A new coalition of business and education groups says it hopes to expand and improve computer science education in Maine. The group — which includes the Maine State Chamber of Commerce, the University of Maine system and Microsoft — is calling itself CS4Maine.
In an announcement Friday, the coalition said that it is advocating for new policies, including the development of academic standards around computer science and a boost in funding for teacher training.
A report from a legislative task force earlier this year found that less than one-third of schools across Maine offer computer science programs. Meanwhile, only 112 students graduated from computer science programs in the state in 2015.
Dani McAvoy Lamarca, with the computer science organization code.org, says that Maine has already fallen behind several states when it comes to computer science. Only 16 percent of Maine high schools offered AP computer science last year, and only one-fifth of those test-takers were female.
"There are lots of these that Maine could easily make steps forward with," Lamarca says. "We just need buy-in from certain institutions and government entities to make those steps."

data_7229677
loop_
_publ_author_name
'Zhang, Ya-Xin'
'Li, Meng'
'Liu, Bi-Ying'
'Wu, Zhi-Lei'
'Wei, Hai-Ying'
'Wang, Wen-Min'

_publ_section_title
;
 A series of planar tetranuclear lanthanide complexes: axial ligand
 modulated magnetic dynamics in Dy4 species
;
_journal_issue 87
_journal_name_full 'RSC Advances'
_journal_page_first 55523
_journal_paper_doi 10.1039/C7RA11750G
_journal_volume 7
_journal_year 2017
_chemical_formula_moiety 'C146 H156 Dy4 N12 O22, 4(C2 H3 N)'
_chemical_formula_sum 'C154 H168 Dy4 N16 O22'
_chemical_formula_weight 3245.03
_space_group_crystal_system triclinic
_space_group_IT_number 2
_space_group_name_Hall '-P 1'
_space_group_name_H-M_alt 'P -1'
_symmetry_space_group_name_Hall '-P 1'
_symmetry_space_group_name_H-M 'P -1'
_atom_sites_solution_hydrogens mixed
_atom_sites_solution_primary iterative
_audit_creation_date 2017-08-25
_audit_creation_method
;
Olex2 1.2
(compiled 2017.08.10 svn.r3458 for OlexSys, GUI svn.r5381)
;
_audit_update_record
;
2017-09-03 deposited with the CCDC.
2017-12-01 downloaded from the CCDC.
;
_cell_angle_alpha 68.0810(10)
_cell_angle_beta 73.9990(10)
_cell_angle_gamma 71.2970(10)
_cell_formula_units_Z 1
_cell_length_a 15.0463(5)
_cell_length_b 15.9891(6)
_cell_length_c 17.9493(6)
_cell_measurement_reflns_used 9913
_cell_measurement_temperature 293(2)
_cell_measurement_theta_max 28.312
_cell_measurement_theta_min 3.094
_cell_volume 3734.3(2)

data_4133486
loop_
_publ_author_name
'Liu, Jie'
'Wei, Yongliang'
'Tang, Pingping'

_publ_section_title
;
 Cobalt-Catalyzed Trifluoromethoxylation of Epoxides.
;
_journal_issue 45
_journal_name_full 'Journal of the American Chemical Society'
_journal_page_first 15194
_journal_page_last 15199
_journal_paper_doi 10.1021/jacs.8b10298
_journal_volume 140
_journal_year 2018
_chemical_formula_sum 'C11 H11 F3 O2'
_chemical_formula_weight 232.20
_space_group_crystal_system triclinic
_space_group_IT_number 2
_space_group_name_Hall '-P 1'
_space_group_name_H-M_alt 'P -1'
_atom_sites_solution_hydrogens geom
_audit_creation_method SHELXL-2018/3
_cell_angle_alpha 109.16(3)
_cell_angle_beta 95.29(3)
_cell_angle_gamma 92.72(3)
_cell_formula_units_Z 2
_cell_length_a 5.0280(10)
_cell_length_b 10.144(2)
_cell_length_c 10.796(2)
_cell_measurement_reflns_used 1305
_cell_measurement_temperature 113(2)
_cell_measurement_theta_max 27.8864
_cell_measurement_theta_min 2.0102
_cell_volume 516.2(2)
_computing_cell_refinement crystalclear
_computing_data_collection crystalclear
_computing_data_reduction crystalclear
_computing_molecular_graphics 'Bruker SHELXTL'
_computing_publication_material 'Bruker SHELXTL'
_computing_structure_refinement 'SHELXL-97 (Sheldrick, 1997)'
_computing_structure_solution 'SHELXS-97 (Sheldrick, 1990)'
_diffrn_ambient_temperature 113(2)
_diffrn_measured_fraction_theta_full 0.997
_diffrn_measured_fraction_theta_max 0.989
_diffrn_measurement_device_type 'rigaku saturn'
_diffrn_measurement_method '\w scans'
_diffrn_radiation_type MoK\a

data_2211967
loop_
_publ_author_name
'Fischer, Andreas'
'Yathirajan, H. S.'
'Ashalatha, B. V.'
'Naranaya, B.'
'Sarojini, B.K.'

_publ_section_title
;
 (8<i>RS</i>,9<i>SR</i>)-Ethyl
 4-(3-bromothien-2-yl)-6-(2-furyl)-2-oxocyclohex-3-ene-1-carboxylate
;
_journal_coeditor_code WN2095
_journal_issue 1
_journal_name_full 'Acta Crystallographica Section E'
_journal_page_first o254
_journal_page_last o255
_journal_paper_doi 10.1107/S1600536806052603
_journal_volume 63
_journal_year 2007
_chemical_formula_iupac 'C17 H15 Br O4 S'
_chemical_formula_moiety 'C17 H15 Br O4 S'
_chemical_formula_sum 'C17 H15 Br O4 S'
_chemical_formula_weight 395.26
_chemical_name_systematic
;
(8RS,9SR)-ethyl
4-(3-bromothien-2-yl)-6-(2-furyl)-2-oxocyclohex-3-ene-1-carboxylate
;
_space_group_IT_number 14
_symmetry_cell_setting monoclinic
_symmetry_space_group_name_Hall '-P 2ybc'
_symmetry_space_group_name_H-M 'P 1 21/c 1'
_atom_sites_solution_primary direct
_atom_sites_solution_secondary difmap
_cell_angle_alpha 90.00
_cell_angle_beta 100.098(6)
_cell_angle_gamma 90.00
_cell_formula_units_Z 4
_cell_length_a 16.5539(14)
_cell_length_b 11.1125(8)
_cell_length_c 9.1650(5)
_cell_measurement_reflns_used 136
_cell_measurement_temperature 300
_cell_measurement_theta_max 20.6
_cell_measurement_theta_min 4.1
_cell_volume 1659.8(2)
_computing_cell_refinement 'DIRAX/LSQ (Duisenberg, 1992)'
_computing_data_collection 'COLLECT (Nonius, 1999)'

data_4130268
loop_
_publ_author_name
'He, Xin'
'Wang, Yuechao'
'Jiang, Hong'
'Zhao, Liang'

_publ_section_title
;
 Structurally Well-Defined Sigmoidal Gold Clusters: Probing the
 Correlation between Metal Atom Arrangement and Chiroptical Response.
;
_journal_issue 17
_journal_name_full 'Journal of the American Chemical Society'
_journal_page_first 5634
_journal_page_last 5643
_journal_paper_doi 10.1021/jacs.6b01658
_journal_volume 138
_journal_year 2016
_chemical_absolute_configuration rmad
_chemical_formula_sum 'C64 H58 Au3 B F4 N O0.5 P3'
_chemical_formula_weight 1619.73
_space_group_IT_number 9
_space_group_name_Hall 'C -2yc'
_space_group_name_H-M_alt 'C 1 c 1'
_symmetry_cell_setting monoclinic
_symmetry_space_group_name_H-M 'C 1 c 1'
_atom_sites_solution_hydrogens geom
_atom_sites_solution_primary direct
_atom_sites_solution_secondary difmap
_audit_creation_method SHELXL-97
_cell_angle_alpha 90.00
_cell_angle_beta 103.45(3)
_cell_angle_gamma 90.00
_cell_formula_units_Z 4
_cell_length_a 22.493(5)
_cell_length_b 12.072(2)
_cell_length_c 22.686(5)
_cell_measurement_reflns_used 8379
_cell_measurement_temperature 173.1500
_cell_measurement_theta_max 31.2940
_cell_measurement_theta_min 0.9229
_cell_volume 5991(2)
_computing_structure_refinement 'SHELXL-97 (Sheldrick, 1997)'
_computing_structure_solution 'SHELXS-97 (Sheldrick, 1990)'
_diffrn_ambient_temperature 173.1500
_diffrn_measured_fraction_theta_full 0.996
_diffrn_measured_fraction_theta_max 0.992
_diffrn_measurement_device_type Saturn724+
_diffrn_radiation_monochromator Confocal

The group hopes its efforts will help Maine to fill the hundreds of open computing jobs within the state. Jason Judd is the director of Project Login, a program from the business-led education lobbying group Educate Maine, which offers computer science resources to schools.
He says there are many different kinds of computing jobs "including everything from tech companies, to healthcare, to manufacturing, to agriculture. And those open jobs here in Maine are going to keep growing if we don't work on the workforce pipeline into those positions."
Judd says the coalition plans to raise the issue in the Maine legislature as well, including pushing for increased investment in computer science at the state Department of Education.